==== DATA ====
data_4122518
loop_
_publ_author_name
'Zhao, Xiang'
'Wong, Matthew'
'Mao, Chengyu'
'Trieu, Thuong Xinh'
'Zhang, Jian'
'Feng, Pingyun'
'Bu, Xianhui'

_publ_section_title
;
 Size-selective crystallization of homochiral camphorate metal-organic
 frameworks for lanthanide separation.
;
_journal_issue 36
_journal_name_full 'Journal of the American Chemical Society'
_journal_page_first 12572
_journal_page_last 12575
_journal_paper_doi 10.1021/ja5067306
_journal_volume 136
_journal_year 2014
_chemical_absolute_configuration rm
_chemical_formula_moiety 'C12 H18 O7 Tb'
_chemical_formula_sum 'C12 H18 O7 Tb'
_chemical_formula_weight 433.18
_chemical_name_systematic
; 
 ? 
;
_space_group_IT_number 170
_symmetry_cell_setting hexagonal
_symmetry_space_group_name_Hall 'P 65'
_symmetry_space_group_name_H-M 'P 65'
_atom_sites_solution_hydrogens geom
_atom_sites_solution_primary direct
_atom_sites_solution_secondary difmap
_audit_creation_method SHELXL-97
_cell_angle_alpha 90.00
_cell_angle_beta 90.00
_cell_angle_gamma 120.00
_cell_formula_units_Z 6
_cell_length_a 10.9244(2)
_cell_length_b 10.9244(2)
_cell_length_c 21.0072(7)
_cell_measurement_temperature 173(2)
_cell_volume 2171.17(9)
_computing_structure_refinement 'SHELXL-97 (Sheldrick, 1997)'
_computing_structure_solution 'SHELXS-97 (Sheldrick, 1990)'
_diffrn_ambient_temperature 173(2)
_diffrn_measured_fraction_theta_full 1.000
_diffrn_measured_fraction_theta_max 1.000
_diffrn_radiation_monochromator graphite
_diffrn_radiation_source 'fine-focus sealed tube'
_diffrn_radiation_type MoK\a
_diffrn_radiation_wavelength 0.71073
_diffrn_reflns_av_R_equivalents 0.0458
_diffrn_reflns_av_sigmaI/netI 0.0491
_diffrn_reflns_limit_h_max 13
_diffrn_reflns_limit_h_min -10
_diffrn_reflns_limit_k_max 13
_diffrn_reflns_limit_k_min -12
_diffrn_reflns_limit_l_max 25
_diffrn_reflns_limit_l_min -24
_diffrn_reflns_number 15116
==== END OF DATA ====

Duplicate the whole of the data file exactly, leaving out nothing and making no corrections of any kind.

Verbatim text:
data_4122518
loop_
_publ_author_name
'Zhao, Xiang'
'Wong, Matthew'
'Mao, Chengyu'
'Trieu, Thuong Xinh'
'Zhang, Jian'
'Feng, Pingyun'
'Bu, Xianhui'

_publ_section_title
;
 Size-selective crystallization of homochiral camphorate metal-organic
 frameworks for lanthanide separation.
;
_journal_issue 36
_journal_name_full 'Journal of the American Chemical Society'
_journal_page_first 12572
_journal_page_last 12575
_journal_paper_doi 10.1021/ja5067306
_journal_volume 136
_journal_year 2014
_chemical_absolute_configuration rm
_chemical_formula_moiety 'C12 H18 O7 Tb'
_chemical_formula_sum 'C12 H18 O7 Tb'
_chemical_formula_weight 433.18
_chemical_name_systematic
; 
 ? 
;
_space_group_IT_number 170
_symmetry_cell_setting hexagonal
_symmetry_space_group_name_Hall 'P 65'
_symmetry_space_group_name_H-M 'P 65'
_atom_sites_solution_hydrogens geom
_atom_sites_solution_primary direct
_atom_sites_solution_secondary difmap
_audit_creation_method SHELXL-97
_cell_angle_alpha 90.00
_cell_angle_beta 90.00
_cell_angle_gamma 120.00
_cell_formula_units_Z 6
_cell_length_a 10.9244(2)
_cell_length_b 10.9244(2)
_cell_length_c 21.0072(7)
_cell_measurement_temperature 173(2)
_cell_volume 2171.17(9)
_computing_structure_refinement 'SHELXL-97 (Sheldrick, 1997)'
_computing_structure_solution 'SHELXS-97 (Sheldrick, 1990)'
_diffrn_ambient_temperature 173(2)
_diffrn_measured_fraction_theta_full 1.000
_diffrn_measured_fraction_theta_max 1.000
_diffrn_radiation_monochromator graphite
_diffrn_radiation_source 'fine-focus sealed tube'
_diffrn_radiation_type MoK\a
_diffrn_radiation_wavelength 0.71073
_diffrn_reflns_av_R_equivalents 0.0458
_diffrn_reflns_av_sigmaI/netI 0.0491
_diffrn_reflns_limit_h_max 13
_diffrn_reflns_limit_h_min -10
_diffrn_reflns_limit_k_max 13
_diffrn_reflns_limit_k_min -12
_diffrn_reflns_limit_l_max 25
_diffrn_reflns_limit_l_min -24
_diffrn_reflns_number 15116